The images under discussion were produced when the Cuban slave society came to be abolished (1888), even though the same inequalities continued into the years – 1898 to 1903 – under analysis here.
Within this context, the three pictures of cooks produced by unknown observers that are discussed, compared and contrasted in this article come from a cookery book first published in 1903; the second is an 1898 photograph published in The American Kitchen Magazine; and the third and last one was printed in Neely’s Panorama of Our New Possessions (1899).
Even though there is not any evidence as to the identity of the artist who designed the first image shown, the book cover of the Nuevo manual del cocinero Criollo does give information on the author of the book. It was written by Spaniard José Triay and first published in the Cuban capital, La Havana, in 1903, while the cover shown here is from its 1914 edition.
We know that Triay’s parents moved within the area of the Spanish empire, migrating from Spain to Cuba during the early 1850s, and lived there all their lives. In Cuba, Triay became a writer, poet, journalist and, according to the prologue and the Dos palabras section of the Nuevo manual, he perceived himself and was perceived by his fellow citizens as a gourmet and a cook, too.
Due to the lack of information on the artist of the Nuevo manual book cover, it seems useful to focus on its possible readership, who also had the opportunity to look at its cover, too. Unfortunately, the Prologo written by renowned Cuban medical doctor, Gonzalo Arostegui y del Castillo, does not give a clear idea of the potential public for whom the recipe book was written. However, Arostegui observed that due to the increasing numbers of tourists visiting the island, there needed to be a renewal of Cuban cuisine and its flavours, his wish being for this to become part of a process described as the passage from the “need for food” to the “satisfaction of eating”. Therefore, we can deduce that chefs were the main intended readership, as well as the main observers of the Nuevo Manual book cover.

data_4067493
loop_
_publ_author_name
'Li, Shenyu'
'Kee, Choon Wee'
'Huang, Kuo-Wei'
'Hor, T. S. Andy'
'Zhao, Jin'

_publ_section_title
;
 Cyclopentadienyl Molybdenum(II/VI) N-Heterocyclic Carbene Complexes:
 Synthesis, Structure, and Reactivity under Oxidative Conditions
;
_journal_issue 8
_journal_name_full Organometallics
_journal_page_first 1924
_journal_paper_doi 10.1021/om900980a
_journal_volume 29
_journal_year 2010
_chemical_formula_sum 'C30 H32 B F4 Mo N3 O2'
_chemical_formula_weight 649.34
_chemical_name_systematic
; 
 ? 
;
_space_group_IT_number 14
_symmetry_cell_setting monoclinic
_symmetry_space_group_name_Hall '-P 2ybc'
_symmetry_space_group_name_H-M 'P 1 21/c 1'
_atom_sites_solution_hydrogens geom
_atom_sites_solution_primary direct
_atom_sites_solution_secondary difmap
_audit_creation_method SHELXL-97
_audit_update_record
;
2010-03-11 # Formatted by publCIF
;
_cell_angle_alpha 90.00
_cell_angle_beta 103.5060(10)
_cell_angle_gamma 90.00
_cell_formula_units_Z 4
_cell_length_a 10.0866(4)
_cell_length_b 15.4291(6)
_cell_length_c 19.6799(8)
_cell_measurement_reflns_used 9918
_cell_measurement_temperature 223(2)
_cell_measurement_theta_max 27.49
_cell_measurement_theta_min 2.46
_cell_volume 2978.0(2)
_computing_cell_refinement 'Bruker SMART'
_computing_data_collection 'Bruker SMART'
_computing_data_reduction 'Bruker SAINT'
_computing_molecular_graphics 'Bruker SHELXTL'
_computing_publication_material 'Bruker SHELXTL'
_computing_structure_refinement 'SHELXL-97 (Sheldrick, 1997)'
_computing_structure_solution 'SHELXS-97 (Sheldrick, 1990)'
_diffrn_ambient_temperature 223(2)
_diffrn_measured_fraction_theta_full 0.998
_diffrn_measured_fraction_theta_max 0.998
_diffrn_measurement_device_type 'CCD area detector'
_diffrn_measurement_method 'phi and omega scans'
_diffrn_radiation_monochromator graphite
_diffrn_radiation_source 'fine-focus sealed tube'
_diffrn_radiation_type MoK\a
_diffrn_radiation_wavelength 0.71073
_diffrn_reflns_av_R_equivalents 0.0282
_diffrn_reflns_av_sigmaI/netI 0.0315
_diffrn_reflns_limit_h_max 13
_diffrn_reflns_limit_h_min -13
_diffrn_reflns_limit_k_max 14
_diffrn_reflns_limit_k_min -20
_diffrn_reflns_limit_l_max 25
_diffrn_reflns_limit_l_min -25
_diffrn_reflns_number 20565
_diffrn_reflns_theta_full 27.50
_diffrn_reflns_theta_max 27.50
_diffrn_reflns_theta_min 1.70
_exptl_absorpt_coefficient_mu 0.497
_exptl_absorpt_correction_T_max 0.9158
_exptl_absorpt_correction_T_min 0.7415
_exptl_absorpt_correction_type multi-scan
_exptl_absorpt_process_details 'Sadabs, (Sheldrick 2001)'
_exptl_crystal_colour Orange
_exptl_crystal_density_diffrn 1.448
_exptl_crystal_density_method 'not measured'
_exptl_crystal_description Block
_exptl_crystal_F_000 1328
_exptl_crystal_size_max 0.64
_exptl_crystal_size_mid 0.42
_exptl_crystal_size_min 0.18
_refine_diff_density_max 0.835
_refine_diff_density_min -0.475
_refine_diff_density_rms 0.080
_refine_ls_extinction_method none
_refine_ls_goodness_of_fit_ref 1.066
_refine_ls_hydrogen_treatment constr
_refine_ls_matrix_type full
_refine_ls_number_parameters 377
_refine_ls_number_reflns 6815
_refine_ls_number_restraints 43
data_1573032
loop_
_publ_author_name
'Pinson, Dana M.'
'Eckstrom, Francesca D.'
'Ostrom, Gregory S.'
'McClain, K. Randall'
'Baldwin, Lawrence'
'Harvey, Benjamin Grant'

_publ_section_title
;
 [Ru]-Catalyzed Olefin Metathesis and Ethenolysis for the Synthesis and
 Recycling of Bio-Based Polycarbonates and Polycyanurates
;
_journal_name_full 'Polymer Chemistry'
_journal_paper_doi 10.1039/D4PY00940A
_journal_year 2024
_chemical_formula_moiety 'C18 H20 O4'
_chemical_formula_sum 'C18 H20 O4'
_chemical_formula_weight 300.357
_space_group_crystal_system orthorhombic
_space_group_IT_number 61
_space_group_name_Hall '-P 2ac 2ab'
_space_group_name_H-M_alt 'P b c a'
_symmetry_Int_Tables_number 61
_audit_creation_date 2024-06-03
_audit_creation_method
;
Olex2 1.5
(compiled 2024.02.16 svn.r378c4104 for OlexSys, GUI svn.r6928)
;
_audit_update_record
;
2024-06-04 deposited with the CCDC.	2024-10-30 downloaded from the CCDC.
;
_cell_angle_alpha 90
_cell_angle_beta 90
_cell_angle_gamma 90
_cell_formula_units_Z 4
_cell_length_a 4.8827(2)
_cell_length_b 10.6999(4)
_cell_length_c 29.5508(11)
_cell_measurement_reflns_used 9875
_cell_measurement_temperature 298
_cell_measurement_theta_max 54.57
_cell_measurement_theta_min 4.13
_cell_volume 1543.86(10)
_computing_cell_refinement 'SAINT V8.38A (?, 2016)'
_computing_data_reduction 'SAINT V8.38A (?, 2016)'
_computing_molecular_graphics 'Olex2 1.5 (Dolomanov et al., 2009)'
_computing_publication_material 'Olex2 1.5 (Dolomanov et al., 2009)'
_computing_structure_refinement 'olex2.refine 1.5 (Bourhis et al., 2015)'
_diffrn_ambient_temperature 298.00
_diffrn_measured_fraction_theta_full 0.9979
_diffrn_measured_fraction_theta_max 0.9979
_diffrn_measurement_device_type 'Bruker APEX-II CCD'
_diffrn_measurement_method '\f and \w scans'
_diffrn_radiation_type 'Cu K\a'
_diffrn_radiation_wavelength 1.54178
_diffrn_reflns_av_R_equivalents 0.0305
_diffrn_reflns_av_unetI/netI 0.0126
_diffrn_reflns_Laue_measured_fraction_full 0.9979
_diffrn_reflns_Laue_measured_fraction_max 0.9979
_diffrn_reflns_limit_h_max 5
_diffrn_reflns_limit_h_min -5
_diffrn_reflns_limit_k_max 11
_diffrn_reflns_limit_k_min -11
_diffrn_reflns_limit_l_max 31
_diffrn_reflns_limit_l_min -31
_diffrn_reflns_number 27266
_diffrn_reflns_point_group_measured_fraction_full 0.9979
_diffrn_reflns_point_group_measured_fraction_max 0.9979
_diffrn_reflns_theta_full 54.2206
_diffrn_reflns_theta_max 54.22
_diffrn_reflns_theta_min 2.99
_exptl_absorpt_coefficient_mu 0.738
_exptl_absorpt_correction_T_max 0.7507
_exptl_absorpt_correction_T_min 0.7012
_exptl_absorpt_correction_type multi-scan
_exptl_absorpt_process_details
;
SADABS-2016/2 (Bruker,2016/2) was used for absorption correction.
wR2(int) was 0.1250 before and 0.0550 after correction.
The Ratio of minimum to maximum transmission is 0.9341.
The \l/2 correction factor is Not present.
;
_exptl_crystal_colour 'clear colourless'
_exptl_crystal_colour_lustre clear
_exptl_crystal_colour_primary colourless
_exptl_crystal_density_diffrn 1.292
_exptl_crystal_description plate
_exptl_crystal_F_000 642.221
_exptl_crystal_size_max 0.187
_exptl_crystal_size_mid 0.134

Besides the colours of the newly adopted Cuban flag in the word Manual, which is of interest for historians researching nations and nationalisms, here we focus on the woman in the picture. The observer of the book cover sees the image of an evidently happy, young female cook working in a safe, clean and pleasant environment.
Even if the ethnic origin of this fictional cook can only be guessed in part by her somatic traits, the main point is that she was not an Afro-American cook. However, neither her complexion nor her eyes and brunette hair allow us to determine her ethnic origin. The most plausible option is that she was an imaginary Spanish cook, and that she could have been from the United States, or from various other European or American countries. In order to avoid conjectures on where she possibly came from, it is also useful to turn to the book’s title, Manual del nuevo cocinero criollo, that is, Manual of the New Creole Cook. “Criollo” and “creole” are respectively the Spanish and English terms to define a person without any specific ethnic origin, or an economy, society, idea, language, culture, dish and much more besides, arising in, growing and changing in the Caribbean, and in the Americas in general, through encounters and entanglements in the colonial spaces. Therefore, the title of the cookery book leads us to suppose that the intention of the anonymous artist was to portray a Creole chef.
In order to acquire a deeper knowledge of the differences between the cook’s desired and imaginary ethnic origins and the reality, it is essential to compare and contrast the book cover of Nuevo Manual with a photograph that appeared in The American Kitchen Magazine published in 1898, just five years before the first appearance of Nuevo Manual and its book cover.